A CNN correspondent’s interview with a top suspect in the September 11, 2012 Benghazi attack that killed four Americans is raising questions about the Obama Administration’s handling of the investigation.
“One of the pertinent questions today is why we have not captured or killed the terrorist who committed these attacks,” Rep. Jason Chaffetz (R-UT) told reporters. “News out today that CNN was able to go in and talk to one of the suspected terrorists — how come the military hasn’t been able to get after them and kill or capture these people? How come the FBI isn’t doing this and yet CNN is?”
Chaffetz was referring to the network’s recent interview with Ahmed Abu Khattala, described by U.S. and Libyan officials as the Benghazi leader of the al-Qaida-affiliated Ansar al-Sharia group — one of many that filled the authority vacuum after the ouster of veteran dictator Moammar Gadhafi in 2011.
Although Khattala has been termed a “person of interest” in the investigation, the jihadist told CNN’s Arwa Damon that he hadn’t been contacted by American or Libyan officials. Khattala said he would be willing to meet with investigators but would not agree to “an interrogation.”
Damon interviewed Khattala for two hours at a Benghazi hotel. She said he appeared relaxed and he allowed her to audio record the conversation. But he refused to be interviewed on camera.
Damon said his account of events in Benghazi that night appeared contradictory. He admitted being at the U.S. diplomatic mission compound and seeing men carrying rocket-propelled grenades and guns, but denied any involvement in the violence.
Khattala and the two men who accompanied him to the CNN interview “burst out laughing” when asked about allegations he may have masterminded the attack.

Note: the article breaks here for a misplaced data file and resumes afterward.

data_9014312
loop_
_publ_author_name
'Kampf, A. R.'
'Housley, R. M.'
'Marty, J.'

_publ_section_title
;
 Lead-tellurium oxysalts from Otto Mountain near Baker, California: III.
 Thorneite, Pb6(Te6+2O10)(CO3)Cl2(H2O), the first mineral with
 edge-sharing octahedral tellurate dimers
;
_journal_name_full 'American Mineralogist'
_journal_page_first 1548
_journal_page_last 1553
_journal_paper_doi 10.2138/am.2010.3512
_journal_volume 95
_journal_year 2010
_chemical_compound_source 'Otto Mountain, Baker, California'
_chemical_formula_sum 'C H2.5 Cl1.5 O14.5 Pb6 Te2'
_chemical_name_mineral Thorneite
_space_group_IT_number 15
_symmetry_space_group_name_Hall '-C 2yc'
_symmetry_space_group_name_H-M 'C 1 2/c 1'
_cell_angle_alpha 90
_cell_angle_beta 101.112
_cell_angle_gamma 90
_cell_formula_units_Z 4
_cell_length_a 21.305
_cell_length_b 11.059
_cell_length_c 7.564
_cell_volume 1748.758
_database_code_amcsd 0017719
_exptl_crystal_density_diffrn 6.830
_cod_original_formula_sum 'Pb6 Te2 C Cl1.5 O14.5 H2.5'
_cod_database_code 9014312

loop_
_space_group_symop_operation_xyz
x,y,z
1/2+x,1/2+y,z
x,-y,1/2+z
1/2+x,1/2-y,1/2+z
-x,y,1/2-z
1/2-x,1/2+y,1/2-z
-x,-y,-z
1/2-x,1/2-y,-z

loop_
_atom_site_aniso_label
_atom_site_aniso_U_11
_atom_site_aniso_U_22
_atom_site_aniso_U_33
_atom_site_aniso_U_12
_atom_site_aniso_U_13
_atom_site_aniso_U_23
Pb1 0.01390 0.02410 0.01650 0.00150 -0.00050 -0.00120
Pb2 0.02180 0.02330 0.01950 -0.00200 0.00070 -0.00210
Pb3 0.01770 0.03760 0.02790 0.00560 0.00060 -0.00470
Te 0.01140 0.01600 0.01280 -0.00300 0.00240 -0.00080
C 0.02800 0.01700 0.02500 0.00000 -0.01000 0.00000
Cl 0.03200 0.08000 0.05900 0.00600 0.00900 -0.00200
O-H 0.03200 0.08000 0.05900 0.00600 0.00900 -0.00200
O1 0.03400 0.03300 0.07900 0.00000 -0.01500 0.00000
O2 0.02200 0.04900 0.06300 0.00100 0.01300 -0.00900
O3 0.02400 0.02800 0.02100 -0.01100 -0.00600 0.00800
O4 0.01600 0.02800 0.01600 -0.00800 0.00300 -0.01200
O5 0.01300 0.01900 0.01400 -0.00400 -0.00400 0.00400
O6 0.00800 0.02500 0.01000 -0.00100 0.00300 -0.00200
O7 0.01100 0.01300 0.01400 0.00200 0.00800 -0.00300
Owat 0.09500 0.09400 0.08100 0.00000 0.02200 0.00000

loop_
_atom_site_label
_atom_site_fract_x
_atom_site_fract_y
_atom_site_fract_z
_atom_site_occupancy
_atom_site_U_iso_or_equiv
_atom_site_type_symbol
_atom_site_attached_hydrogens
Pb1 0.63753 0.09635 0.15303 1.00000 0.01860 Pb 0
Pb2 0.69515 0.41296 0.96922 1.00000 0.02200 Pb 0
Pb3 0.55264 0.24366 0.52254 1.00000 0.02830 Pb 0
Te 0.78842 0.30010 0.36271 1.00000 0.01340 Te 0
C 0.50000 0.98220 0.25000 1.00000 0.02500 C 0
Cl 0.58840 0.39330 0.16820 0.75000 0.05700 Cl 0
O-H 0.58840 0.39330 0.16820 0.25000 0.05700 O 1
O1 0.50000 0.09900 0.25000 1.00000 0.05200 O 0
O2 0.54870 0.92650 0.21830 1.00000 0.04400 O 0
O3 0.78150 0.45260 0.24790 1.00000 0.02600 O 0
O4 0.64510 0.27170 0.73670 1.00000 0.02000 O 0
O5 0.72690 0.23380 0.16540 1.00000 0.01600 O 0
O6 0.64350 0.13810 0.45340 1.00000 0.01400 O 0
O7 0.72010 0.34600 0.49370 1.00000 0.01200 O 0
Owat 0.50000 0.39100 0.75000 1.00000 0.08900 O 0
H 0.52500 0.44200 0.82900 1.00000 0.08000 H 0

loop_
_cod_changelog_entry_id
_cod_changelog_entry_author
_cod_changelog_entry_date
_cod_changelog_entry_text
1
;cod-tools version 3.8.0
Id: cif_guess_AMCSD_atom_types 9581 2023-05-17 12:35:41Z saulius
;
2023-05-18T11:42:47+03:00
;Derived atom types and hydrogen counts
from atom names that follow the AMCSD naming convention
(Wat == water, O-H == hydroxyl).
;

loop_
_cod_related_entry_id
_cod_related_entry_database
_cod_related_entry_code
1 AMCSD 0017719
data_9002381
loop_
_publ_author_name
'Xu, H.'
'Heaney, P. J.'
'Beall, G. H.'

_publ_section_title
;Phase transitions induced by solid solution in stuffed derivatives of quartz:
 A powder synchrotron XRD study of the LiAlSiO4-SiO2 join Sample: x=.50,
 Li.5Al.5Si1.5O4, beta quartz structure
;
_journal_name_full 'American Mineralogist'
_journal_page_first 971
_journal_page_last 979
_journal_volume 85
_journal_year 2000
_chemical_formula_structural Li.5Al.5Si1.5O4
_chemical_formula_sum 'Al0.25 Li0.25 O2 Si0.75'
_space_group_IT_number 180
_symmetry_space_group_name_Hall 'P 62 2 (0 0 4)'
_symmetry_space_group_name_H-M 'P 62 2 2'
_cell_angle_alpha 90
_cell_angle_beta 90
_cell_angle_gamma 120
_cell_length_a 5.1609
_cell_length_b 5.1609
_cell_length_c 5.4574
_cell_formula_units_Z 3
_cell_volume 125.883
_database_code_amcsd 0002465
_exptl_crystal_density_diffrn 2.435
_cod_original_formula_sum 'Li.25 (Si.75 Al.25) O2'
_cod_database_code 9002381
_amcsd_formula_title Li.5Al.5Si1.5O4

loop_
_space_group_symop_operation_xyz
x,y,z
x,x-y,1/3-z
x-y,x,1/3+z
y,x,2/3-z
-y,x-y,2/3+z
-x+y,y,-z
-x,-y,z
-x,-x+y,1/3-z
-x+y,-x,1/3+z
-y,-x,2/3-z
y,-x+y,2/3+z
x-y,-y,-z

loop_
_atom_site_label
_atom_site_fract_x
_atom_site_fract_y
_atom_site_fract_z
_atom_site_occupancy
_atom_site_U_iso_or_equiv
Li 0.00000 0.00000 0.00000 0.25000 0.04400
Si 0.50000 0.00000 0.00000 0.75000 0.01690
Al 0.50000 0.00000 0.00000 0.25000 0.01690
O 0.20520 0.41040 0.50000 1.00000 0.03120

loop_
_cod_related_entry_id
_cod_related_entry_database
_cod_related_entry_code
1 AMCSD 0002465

Khattala “does not appear to be a man who is in hiding, having granted interviews to the New York Times, Reuters and other news agencies in the weeks following the Benghazi attack,” CNN reported.
“The FBI continues to add pictures of potential assailants to its website and asks the Libyan people to assist with identifying the alleged perpetrators,” said House and Senate lawmakers who signed a letter initiated by Chaffetz and Sen. Lindsey Graham (R-SC) to incoming FBI director James Comey. “We struggle to understand why we don’t know more about those who attacked two U.S. compounds and murdered four brave Americans.”
Other signers of the letter included Republican Sens. John McCain (AZ), Kelly Ayotte (NH), and Ron Johnson (WI). House signatories included House Government Reform and Oversight Committee Chairman Darrell Issa (R-CA) and fellow Republicans Jim Jordan (OH) and Trey Gowdy (SC).
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